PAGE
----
ON HONOR'S FIELD. DUELING IN THIS COUNTRY .AND GREAT. BRITAIN, «!ame Down to Qnite Recent Times— last Duel in Saffland Fought In 1845, iu the Unltod States in 18S3—Fi^lit •from Balloons. It is the fashion today both'in Amer­ ica and England to ridicule that pecu­ liar code of honor which finds its ex­ pression in dueling but perhaps we would be a little more saving in our ridicule and censure #if we remembered that until quite late in the 19th cen­ tury both Americans and Englishmen were enthusiastic patrons of the field of honor. When the last century was young it was not an uncommon thing for 20 duels to'take place in a. day in the British islands, During the reign of George III there were 172 duels in England alone, and there were several trials of peers for murder by the House of Lords growing out of them. There are men still alive who can re­ call the sensation that was made by the Duke of Wellington, then premier of Great Britain, in fighting a duel with the Earl of Winchelsea...

Publication Title: Cook County Herald, The
Source: Chronicling America [US Library of Congress]
Country/State of Publication: Minnesota, United States
Page 1 [Newspaper Page] — The Cook County herald. — 13 July 1901

N Tt)e Met) Who* The Painted Lady. BY EDNA S. BRAINERD. Author "His Fulfilled Promise," etc. "(Copyright, 1901, by iDaily Story Pub. Co.) She came to the farm-house bringing •with her the baubles of the green­ room and an atmosphere of that other life that lay beyond the "fields and meadows. Lem Harfwell saw her and she felt all his bigness ^nd awkward­ ness as his eyes dwelt on her slight •figure her hair shone like ripening wheat in the sun, and. her face—ah, the roses in his mother's garden, he •thought, the roses with their flaunting ipink, were no fairer. That is the way -she appeared to him. Another, meet­ ing her -as he did, might have seen only a frail, slender woman, with thin, •bleached hair and a tired look in her eyes. She wore limp, trailing skirts -and a wide, drooping hat and a lot of 'little silver bangles and things that Jangled at. her belt and on her wrist. Her ignorance of country-life was •apparent and Lem watched her, revel­ ing like a child in the clover blos ...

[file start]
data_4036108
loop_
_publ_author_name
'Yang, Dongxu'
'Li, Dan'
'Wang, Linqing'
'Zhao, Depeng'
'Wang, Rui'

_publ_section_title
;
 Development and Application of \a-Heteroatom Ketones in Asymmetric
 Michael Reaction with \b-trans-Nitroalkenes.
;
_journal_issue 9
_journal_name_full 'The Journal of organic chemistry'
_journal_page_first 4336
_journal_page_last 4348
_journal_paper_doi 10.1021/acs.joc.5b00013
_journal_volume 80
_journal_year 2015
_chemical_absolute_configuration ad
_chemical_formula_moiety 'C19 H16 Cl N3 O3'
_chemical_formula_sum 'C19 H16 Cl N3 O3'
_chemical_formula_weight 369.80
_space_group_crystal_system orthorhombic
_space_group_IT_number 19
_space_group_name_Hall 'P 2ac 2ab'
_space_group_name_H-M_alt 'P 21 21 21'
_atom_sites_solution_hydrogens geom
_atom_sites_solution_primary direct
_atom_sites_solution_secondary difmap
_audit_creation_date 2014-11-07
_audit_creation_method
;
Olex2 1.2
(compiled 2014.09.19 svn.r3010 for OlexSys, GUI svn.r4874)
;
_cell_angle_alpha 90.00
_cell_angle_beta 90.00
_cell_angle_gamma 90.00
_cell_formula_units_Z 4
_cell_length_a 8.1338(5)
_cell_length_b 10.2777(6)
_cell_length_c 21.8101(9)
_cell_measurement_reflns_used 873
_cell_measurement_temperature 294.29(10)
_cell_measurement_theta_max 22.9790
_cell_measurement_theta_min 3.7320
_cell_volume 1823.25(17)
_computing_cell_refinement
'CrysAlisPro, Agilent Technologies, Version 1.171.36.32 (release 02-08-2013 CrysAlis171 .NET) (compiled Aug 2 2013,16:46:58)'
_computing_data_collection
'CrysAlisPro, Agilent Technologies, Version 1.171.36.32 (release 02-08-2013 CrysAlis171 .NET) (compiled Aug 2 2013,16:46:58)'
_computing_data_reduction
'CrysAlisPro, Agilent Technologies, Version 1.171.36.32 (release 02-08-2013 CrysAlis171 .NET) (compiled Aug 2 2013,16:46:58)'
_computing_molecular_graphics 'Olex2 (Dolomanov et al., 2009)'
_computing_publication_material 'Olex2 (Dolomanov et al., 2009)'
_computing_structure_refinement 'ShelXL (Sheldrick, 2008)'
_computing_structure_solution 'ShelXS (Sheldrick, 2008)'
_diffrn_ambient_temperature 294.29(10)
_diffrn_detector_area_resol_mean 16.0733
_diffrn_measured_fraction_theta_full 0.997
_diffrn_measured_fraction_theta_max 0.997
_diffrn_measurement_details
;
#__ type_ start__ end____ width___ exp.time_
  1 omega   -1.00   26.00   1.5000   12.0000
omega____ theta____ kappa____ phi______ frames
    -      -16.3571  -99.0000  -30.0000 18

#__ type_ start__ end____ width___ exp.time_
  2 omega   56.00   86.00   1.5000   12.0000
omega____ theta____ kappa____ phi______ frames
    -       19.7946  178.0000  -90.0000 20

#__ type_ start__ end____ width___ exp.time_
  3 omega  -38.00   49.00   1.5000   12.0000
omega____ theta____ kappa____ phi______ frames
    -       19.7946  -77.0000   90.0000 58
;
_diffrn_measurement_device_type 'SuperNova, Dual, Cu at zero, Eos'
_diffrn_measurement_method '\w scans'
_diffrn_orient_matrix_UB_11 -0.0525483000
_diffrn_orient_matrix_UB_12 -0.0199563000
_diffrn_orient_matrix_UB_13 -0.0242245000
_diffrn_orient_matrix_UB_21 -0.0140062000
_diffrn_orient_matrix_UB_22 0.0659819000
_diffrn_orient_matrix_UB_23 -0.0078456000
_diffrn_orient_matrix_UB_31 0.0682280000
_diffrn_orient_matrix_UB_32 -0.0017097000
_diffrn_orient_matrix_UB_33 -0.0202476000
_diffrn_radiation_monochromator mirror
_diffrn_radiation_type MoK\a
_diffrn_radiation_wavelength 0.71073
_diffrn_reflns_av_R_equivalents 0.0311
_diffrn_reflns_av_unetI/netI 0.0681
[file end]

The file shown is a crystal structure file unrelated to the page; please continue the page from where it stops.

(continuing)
Publication Title: Cook County Herald, The
Source: Chronicling America [US Library of Congress]
Country/State of Publication: Minnesota, United States
Page 2 [Newspaper Page] — The Cook County herald. — 13 July 1901